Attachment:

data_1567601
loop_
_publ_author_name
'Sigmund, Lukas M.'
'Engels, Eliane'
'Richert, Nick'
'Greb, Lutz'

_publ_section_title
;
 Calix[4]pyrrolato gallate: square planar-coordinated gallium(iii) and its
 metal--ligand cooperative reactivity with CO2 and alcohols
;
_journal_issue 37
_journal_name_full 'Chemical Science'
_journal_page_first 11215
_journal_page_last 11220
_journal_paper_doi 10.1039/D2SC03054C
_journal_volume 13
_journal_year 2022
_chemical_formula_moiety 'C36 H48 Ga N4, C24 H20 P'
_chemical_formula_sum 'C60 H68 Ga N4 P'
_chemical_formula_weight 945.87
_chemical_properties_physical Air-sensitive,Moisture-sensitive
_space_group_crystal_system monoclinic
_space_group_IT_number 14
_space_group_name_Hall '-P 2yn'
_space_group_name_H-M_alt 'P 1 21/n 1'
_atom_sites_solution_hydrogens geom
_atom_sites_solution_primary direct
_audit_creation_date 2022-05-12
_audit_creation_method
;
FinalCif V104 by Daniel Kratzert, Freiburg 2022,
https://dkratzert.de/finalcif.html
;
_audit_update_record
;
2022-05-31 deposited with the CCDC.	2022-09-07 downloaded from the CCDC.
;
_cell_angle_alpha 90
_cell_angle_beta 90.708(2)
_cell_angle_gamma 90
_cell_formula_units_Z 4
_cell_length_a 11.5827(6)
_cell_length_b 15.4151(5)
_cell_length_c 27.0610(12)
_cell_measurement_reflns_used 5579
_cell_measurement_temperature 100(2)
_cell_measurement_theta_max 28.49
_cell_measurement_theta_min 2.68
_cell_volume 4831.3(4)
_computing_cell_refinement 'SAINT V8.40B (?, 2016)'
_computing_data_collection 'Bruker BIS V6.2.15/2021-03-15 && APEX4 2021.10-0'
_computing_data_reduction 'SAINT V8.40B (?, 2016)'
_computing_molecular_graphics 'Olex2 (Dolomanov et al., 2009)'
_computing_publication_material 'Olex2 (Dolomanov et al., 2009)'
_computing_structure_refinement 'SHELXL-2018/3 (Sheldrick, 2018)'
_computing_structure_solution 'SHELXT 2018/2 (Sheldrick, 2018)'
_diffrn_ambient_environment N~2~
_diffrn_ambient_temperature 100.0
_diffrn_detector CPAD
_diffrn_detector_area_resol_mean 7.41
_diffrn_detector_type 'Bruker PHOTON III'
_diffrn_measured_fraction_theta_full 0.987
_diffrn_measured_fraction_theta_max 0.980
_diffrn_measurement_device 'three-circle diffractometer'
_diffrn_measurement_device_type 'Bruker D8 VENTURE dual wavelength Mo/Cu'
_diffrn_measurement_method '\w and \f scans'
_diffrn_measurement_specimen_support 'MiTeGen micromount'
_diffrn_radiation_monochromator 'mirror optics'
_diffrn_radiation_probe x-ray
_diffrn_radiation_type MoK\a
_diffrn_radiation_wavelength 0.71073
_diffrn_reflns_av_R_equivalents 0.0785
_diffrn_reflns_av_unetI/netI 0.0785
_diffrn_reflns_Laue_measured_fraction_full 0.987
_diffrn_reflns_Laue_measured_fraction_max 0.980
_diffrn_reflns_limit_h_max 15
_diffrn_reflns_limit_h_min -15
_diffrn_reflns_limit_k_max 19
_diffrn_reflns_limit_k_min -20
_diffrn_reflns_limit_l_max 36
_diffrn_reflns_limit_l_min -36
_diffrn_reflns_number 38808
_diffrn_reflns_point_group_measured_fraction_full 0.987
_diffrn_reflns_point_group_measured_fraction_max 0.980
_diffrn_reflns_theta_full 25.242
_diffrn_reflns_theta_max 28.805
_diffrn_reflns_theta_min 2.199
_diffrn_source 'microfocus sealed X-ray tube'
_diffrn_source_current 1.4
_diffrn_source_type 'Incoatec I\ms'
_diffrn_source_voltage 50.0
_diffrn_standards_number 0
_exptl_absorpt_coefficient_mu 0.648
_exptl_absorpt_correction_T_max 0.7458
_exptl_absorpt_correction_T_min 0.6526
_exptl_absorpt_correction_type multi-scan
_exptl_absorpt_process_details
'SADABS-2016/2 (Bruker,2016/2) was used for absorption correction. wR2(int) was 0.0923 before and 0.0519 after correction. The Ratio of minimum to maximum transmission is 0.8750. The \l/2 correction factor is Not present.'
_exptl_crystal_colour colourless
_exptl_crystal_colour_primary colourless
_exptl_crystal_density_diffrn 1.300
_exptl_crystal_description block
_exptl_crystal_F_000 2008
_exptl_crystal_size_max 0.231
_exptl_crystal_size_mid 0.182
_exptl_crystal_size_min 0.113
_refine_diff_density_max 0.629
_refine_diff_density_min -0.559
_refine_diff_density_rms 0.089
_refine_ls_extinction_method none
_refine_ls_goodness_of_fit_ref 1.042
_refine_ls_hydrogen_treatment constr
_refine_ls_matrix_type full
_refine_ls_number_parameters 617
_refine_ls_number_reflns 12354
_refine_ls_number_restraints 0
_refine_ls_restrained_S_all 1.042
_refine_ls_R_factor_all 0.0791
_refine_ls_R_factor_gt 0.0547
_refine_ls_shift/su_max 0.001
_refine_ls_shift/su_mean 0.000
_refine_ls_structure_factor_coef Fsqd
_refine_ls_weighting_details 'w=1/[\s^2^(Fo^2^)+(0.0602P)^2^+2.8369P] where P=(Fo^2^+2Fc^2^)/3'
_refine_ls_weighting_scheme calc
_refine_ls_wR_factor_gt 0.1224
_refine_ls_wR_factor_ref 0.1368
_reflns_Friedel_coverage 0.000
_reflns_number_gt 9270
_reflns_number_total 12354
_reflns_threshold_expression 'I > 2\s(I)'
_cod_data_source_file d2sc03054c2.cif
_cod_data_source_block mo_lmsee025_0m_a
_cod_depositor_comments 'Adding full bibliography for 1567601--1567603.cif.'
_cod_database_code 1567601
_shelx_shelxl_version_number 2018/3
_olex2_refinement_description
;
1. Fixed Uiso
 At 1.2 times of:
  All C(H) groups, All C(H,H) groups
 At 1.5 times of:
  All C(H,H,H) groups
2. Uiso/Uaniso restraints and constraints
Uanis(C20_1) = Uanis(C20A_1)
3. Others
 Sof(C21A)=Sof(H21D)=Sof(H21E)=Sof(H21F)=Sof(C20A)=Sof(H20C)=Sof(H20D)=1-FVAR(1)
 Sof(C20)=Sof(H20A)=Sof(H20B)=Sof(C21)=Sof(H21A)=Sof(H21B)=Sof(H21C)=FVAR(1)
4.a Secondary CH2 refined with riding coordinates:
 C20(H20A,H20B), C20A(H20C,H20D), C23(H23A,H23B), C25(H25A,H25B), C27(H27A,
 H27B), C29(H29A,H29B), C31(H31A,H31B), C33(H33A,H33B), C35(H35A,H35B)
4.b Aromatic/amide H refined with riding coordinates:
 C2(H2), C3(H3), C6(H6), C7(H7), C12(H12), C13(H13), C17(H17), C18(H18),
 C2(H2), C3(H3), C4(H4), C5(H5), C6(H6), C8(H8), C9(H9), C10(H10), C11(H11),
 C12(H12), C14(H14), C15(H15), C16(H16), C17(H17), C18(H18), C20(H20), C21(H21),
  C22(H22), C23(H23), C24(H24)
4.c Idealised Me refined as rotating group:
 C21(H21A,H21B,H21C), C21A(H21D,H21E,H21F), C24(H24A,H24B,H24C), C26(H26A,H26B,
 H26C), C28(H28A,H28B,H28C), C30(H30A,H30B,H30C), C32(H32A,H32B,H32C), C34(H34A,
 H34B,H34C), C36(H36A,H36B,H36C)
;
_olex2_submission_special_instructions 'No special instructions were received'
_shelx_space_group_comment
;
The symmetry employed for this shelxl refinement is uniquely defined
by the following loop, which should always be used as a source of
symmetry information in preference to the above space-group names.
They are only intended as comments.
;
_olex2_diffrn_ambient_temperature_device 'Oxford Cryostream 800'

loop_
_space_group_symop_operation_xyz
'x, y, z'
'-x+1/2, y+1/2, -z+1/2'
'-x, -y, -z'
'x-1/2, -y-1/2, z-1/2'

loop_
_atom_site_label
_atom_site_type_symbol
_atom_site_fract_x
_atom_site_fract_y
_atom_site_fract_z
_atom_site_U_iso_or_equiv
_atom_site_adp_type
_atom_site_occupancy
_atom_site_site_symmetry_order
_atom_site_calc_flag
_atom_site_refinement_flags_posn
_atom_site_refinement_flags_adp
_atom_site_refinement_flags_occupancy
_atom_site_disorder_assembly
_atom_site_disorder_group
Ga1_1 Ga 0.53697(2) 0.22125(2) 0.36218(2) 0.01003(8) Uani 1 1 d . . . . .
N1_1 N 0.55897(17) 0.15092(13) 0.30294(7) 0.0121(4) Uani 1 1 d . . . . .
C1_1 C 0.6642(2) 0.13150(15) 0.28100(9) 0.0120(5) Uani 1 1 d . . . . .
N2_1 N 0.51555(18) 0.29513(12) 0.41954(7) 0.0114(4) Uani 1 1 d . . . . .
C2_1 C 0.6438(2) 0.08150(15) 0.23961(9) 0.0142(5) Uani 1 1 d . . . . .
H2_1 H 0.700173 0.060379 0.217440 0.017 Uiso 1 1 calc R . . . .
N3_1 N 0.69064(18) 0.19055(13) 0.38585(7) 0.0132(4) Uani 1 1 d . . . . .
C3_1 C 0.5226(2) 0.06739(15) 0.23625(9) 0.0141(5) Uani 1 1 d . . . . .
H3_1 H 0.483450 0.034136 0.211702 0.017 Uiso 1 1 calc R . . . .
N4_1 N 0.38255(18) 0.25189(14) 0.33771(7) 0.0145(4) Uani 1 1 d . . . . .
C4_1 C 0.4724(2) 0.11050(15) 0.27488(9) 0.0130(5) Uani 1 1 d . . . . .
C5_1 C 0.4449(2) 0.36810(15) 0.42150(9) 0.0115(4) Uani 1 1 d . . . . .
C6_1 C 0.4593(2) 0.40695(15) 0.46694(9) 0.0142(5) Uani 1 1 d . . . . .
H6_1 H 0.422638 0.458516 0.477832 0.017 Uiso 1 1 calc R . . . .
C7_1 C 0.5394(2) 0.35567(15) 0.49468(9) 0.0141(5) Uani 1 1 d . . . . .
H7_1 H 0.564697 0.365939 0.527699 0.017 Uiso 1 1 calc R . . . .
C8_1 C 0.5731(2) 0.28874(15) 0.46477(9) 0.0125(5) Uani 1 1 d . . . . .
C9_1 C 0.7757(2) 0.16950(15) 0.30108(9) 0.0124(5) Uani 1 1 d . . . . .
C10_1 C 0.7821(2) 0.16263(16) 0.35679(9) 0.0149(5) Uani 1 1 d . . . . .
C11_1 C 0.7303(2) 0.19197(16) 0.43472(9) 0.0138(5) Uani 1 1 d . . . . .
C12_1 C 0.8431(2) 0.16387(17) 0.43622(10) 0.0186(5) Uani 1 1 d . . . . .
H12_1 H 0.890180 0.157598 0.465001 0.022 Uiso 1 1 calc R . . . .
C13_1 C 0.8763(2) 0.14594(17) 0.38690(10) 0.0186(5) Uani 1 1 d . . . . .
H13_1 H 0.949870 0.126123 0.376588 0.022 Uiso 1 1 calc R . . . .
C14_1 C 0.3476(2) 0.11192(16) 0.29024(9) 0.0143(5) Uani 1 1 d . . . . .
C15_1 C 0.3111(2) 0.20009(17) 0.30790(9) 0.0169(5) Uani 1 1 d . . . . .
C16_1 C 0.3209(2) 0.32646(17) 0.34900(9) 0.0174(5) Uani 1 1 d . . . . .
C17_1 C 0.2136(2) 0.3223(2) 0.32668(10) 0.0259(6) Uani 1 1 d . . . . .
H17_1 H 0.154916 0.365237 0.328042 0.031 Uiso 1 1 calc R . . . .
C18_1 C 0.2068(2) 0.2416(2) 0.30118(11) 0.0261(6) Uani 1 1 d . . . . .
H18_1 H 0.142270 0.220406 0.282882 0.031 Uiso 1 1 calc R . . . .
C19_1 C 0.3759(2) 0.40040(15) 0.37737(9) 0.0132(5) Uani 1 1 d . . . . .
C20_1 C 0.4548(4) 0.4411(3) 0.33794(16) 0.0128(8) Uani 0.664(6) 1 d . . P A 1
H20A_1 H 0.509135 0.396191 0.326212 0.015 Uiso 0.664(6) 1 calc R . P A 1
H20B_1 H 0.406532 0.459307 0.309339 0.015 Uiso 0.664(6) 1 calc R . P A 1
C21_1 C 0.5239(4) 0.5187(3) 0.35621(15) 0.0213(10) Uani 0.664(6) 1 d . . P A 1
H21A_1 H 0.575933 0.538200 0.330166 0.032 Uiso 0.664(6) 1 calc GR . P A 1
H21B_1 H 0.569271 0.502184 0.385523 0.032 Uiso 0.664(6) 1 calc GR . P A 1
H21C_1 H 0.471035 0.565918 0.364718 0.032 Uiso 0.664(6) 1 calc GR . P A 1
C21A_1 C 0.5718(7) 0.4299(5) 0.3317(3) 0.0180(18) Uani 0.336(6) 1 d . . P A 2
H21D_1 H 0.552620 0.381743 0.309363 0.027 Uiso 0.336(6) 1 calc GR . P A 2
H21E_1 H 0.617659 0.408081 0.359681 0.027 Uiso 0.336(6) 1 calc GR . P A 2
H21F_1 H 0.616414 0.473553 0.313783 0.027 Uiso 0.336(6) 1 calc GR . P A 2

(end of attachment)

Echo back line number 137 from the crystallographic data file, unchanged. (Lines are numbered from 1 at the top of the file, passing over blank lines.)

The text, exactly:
_shelx_shelxl_version_number 2018/3